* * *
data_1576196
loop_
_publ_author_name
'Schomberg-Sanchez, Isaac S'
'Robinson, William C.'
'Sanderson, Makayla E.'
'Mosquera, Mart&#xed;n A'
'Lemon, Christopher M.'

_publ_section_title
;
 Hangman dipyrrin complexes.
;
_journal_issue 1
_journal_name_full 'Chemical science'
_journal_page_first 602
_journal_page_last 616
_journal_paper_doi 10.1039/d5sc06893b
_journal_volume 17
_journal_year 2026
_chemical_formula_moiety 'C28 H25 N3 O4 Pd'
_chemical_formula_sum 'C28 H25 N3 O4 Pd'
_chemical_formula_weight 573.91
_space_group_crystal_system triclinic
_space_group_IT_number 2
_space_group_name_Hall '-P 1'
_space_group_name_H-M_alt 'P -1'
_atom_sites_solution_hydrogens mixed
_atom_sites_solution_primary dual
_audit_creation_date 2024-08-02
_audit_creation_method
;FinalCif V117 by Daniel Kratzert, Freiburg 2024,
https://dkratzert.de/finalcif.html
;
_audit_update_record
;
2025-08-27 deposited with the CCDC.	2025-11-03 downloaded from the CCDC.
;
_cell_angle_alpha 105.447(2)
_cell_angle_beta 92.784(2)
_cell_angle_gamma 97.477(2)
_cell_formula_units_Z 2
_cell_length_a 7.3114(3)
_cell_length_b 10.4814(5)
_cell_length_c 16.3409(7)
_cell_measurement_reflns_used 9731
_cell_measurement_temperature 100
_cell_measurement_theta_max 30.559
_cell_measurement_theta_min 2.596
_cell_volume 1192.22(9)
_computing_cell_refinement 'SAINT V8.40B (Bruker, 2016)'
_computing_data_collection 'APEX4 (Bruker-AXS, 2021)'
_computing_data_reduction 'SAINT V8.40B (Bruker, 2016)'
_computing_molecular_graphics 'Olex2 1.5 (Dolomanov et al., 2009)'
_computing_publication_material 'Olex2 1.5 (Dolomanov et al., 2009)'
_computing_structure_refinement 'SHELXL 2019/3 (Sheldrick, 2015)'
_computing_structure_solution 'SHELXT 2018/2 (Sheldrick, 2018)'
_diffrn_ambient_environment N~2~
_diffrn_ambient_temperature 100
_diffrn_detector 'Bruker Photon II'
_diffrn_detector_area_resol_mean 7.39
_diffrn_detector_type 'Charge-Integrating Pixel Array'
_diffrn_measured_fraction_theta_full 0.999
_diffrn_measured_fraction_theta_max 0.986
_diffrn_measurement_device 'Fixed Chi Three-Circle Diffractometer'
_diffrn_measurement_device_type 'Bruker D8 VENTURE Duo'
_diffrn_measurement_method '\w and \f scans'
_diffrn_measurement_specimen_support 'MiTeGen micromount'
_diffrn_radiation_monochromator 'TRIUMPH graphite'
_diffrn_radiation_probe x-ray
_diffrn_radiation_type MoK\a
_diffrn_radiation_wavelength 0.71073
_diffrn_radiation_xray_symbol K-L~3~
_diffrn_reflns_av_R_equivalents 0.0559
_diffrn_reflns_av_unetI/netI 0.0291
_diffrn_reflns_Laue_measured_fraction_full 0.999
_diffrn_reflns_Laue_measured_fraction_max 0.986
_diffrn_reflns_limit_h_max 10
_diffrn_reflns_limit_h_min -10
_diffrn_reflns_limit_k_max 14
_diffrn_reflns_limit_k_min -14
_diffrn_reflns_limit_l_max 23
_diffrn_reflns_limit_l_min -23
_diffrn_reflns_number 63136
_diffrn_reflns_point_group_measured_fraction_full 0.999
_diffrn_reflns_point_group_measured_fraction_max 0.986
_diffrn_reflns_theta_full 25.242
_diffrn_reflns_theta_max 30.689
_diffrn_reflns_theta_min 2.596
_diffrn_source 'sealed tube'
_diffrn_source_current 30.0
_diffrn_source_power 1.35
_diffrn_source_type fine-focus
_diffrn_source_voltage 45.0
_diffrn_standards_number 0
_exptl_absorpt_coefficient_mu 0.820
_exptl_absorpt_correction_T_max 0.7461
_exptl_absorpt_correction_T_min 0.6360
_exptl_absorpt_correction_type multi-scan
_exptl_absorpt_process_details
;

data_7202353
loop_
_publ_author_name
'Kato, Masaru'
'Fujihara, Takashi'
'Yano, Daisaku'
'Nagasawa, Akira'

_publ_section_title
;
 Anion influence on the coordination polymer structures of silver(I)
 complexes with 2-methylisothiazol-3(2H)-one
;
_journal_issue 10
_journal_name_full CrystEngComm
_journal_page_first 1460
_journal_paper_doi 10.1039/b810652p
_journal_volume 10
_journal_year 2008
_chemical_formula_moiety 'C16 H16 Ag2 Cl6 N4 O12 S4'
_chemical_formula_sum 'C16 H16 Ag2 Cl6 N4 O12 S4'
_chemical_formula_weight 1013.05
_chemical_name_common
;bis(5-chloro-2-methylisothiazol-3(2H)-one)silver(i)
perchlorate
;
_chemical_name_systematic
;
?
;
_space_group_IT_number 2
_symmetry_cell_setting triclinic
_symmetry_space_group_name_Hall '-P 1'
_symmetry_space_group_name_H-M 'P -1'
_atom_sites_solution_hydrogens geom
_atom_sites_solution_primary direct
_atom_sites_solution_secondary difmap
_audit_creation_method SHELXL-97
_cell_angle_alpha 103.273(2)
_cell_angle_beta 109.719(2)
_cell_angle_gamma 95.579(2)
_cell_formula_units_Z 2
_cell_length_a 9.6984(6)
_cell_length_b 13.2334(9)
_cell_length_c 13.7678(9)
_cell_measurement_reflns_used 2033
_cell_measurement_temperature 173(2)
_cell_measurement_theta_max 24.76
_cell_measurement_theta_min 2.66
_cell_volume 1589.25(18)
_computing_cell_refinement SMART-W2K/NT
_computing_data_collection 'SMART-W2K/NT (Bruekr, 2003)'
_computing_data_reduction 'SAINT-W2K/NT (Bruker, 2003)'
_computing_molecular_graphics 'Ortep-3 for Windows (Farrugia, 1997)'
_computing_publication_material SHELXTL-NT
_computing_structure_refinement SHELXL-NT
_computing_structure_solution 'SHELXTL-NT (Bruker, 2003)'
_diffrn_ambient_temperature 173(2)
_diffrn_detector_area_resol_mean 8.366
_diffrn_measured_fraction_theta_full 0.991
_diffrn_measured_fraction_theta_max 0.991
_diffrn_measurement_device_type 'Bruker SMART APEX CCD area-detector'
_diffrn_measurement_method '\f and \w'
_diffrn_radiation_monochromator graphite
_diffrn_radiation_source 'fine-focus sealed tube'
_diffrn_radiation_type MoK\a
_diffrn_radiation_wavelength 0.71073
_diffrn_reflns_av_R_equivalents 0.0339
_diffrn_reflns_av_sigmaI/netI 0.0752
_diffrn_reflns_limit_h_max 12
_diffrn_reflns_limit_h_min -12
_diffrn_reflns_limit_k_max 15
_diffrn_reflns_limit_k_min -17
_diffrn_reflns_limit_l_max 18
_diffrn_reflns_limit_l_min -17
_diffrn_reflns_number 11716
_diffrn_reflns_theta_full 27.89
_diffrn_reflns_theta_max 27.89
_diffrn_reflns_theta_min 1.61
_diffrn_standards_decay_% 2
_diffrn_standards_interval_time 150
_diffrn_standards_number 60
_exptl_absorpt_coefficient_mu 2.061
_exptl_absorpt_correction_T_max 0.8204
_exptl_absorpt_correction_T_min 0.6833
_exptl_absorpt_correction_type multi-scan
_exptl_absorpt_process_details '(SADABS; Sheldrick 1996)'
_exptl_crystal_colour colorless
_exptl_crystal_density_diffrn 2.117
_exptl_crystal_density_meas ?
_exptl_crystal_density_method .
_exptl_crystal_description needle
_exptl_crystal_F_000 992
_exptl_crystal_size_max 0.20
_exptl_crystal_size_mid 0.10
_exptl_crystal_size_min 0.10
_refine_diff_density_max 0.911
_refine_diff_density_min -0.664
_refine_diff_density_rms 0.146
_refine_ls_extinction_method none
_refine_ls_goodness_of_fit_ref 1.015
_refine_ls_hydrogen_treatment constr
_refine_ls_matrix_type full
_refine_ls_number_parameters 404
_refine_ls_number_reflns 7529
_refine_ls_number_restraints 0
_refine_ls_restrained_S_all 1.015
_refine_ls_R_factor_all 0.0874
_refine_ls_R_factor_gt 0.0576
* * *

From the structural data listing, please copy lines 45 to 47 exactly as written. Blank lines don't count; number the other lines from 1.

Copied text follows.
_cell_measurement_reflns_used 9731
_cell_measurement_temperature 100
_cell_measurement_theta_max 30.559